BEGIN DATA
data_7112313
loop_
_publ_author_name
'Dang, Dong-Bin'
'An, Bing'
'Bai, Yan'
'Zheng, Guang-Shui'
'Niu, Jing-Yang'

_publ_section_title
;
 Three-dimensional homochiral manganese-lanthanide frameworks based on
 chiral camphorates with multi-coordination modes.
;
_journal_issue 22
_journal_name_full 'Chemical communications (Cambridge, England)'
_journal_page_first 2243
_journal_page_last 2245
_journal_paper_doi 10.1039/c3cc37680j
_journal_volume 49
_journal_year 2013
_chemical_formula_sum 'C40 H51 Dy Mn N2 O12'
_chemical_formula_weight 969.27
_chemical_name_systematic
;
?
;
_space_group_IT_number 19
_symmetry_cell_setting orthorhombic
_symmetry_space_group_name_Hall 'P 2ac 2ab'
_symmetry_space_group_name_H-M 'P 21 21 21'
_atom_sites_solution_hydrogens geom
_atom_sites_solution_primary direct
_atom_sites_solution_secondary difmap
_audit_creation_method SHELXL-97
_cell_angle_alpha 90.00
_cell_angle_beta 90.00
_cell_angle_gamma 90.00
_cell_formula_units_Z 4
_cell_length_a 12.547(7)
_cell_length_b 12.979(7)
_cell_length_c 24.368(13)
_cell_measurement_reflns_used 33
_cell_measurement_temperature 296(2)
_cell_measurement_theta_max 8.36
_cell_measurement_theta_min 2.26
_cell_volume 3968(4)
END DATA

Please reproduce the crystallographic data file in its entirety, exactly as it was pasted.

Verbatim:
data_7112313
loop_
_publ_author_name
'Dang, Dong-Bin'
'An, Bing'
'Bai, Yan'
'Zheng, Guang-Shui'
'Niu, Jing-Yang'

_publ_section_title
;
 Three-dimensional homochiral manganese-lanthanide frameworks based on
 chiral camphorates with multi-coordination modes.
;
_journal_issue 22
_journal_name_full 'Chemical communications (Cambridge, England)'
_journal_page_first 2243
_journal_page_last 2245
_journal_paper_doi 10.1039/c3cc37680j
_journal_volume 49
_journal_year 2013
_chemical_formula_sum 'C40 H51 Dy Mn N2 O12'
_chemical_formula_weight 969.27
_chemical_name_systematic
;
?
;
_space_group_IT_number 19
_symmetry_cell_setting orthorhombic
_symmetry_space_group_name_Hall 'P 2ac 2ab'
_symmetry_space_group_name_H-M 'P 21 21 21'
_atom_sites_solution_hydrogens geom
_atom_sites_solution_primary direct
_atom_sites_solution_secondary difmap
_audit_creation_method SHELXL-97
_cell_angle_alpha 90.00
_cell_angle_beta 90.00
_cell_angle_gamma 90.00
_cell_formula_units_Z 4
_cell_length_a 12.547(7)
_cell_length_b 12.979(7)
_cell_length_c 24.368(13)
_cell_measurement_reflns_used 33
_cell_measurement_temperature 296(2)
_cell_measurement_theta_max 8.36
_cell_measurement_theta_min 2.26
_cell_volume 3968(4)